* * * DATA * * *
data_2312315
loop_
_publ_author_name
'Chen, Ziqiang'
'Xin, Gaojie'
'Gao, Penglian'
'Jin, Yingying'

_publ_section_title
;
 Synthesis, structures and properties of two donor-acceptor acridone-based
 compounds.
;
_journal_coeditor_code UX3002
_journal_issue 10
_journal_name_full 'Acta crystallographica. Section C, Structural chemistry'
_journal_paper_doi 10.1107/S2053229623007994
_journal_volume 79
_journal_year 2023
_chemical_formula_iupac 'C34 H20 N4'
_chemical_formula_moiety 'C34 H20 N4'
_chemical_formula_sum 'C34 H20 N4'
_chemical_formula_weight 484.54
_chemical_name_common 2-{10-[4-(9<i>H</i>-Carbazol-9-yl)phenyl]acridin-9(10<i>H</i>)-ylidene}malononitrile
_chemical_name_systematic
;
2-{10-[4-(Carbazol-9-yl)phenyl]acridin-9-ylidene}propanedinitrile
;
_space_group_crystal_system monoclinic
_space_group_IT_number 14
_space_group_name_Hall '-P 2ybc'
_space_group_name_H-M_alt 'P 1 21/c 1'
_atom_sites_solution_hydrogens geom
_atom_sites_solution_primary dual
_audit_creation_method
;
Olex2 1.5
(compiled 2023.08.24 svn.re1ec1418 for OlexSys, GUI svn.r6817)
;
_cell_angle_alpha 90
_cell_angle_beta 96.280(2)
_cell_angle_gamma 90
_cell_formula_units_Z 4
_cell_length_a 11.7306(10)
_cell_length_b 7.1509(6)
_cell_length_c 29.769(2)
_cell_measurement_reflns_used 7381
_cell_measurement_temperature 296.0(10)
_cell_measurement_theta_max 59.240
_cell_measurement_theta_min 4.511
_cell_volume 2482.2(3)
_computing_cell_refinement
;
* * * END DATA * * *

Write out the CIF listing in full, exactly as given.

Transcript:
data_2312315
loop_
_publ_author_name
'Chen, Ziqiang'
'Xin, Gaojie'
'Gao, Penglian'
'Jin, Yingying'

_publ_section_title
;
 Synthesis, structures and properties of two donor-acceptor acridone-based
 compounds.
;
_journal_coeditor_code UX3002
_journal_issue 10
_journal_name_full 'Acta crystallographica. Section C, Structural chemistry'
_journal_paper_doi 10.1107/S2053229623007994
_journal_volume 79
_journal_year 2023
_chemical_formula_iupac 'C34 H20 N4'
_chemical_formula_moiety 'C34 H20 N4'
_chemical_formula_sum 'C34 H20 N4'
_chemical_formula_weight 484.54
_chemical_name_common 2-{10-[4-(9<i>H</i>-Carbazol-9-yl)phenyl]acridin-9(10<i>H</i>)-ylidene}malononitrile
_chemical_name_systematic
;
2-{10-[4-(Carbazol-9-yl)phenyl]acridin-9-ylidene}propanedinitrile
;
_space_group_crystal_system monoclinic
_space_group_IT_number 14
_space_group_name_Hall '-P 2ybc'
_space_group_name_H-M_alt 'P 1 21/c 1'
_atom_sites_solution_hydrogens geom
_atom_sites_solution_primary dual
_audit_creation_method
;
Olex2 1.5
(compiled 2023.08.24 svn.re1ec1418 for OlexSys, GUI svn.r6817)
;
_cell_angle_alpha 90
_cell_angle_beta 96.280(2)
_cell_angle_gamma 90
_cell_formula_units_Z 4
_cell_length_a 11.7306(10)
_cell_length_b 7.1509(6)
_cell_length_c 29.769(2)
_cell_measurement_reflns_used 7381
_cell_measurement_temperature 296.0(10)
_cell_measurement_theta_max 59.240
_cell_measurement_theta_min 4.511
_cell_volume 2482.2(3)
_computing_cell_refinement
;